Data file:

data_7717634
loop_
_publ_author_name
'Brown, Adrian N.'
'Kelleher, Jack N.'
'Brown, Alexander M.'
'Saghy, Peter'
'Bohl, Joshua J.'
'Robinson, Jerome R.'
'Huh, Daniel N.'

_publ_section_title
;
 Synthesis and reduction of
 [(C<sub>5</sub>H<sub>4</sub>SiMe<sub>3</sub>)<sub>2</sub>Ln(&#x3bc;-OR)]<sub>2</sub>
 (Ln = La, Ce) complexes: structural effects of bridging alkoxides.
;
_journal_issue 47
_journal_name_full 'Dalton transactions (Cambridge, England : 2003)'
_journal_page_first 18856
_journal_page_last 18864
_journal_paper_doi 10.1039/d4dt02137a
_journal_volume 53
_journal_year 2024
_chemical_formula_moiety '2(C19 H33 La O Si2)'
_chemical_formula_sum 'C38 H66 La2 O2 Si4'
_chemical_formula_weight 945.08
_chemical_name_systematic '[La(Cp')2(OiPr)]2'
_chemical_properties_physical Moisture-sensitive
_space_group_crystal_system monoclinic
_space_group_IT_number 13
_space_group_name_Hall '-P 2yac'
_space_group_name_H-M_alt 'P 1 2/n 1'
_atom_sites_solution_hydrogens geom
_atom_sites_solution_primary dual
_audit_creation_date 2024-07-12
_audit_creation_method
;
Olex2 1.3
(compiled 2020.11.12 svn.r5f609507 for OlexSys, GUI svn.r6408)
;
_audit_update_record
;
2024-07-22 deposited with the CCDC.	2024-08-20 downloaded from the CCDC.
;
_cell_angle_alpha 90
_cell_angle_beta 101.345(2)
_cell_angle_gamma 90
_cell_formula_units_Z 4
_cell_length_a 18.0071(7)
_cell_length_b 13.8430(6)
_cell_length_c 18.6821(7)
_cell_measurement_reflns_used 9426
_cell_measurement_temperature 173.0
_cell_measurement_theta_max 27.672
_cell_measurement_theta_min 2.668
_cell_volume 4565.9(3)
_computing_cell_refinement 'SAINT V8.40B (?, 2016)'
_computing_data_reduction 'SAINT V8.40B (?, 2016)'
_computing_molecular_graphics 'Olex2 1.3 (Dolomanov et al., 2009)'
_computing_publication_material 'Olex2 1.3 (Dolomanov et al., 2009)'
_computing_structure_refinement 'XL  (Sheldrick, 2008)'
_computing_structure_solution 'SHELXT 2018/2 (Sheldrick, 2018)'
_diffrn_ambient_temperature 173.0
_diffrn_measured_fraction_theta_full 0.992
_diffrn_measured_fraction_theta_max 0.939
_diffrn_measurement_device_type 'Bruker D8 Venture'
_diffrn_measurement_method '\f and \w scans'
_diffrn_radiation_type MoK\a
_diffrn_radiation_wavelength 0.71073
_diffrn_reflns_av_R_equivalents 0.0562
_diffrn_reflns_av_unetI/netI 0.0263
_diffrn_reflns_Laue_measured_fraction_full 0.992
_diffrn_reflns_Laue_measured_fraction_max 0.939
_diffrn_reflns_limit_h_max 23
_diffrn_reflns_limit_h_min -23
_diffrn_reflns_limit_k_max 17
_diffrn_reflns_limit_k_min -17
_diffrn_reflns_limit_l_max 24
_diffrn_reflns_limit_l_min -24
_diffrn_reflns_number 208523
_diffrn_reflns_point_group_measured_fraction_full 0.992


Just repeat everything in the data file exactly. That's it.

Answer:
data_7717634
loop_
_publ_author_name
'Brown, Adrian N.'
'Kelleher, Jack N.'
'Brown, Alexander M.'
'Saghy, Peter'
'Bohl, Joshua J.'
'Robinson, Jerome R.'
'Huh, Daniel N.'

_publ_section_title
;
 Synthesis and reduction of
 [(C<sub>5</sub>H<sub>4</sub>SiMe<sub>3</sub>)<sub>2</sub>Ln(&#x3bc;-OR)]<sub>2</sub>
 (Ln = La, Ce) complexes: structural effects of bridging alkoxides.
;
_journal_issue 47
_journal_name_full 'Dalton transactions (Cambridge, England : 2003)'
_journal_page_first 18856
_journal_page_last 18864
_journal_paper_doi 10.1039/d4dt02137a
_journal_volume 53
_journal_year 2024
_chemical_formula_moiety '2(C19 H33 La O Si2)'
_chemical_formula_sum 'C38 H66 La2 O2 Si4'
_chemical_formula_weight 945.08
_chemical_name_systematic '[La(Cp')2(OiPr)]2'
_chemical_properties_physical Moisture-sensitive
_space_group_crystal_system monoclinic
_space_group_IT_number 13
_space_group_name_Hall '-P 2yac'
_space_group_name_H-M_alt 'P 1 2/n 1'
_atom_sites_solution_hydrogens geom
_atom_sites_solution_primary dual
_audit_creation_date 2024-07-12
_audit_creation_method
;
Olex2 1.3
(compiled 2020.11.12 svn.r5f609507 for OlexSys, GUI svn.r6408)
;
_audit_update_record
;
2024-07-22 deposited with the CCDC.	2024-08-20 downloaded from the CCDC.
;
_cell_angle_alpha 90
_cell_angle_beta 101.345(2)
_cell_angle_gamma 90
_cell_formula_units_Z 4
_cell_length_a 18.0071(7)
_cell_length_b 13.8430(6)
_cell_length_c 18.6821(7)
_cell_measurement_reflns_used 9426
_cell_measurement_temperature 173.0
_cell_measurement_theta_max 27.672
_cell_measurement_theta_min 2.668
_cell_volume 4565.9(3)
_computing_cell_refinement 'SAINT V8.40B (?, 2016)'
_computing_data_reduction 'SAINT V8.40B (?, 2016)'
_computing_molecular_graphics 'Olex2 1.3 (Dolomanov et al., 2009)'
_computing_publication_material 'Olex2 1.3 (Dolomanov et al., 2009)'
_computing_structure_refinement 'XL  (Sheldrick, 2008)'
_computing_structure_solution 'SHELXT 2018/2 (Sheldrick, 2018)'
_diffrn_ambient_temperature 173.0
_diffrn_measured_fraction_theta_full 0.992
_diffrn_measured_fraction_theta_max 0.939
_diffrn_measurement_device_type 'Bruker D8 Venture'
_diffrn_measurement_method '\f and \w scans'
_diffrn_radiation_type MoK\a
_diffrn_radiation_wavelength 0.71073
_diffrn_reflns_av_R_equivalents 0.0562
_diffrn_reflns_av_unetI/netI 0.0263
_diffrn_reflns_Laue_measured_fraction_full 0.992
_diffrn_reflns_Laue_measured_fraction_max 0.939
_diffrn_reflns_limit_h_max 23
_diffrn_reflns_limit_h_min -23
_diffrn_reflns_limit_k_max 17
_diffrn_reflns_limit_k_min -17
_diffrn_reflns_limit_l_max 24
_diffrn_reflns_limit_l_min -24
_diffrn_reflns_number 208523
_diffrn_reflns_point_group_measured_fraction_full 0.992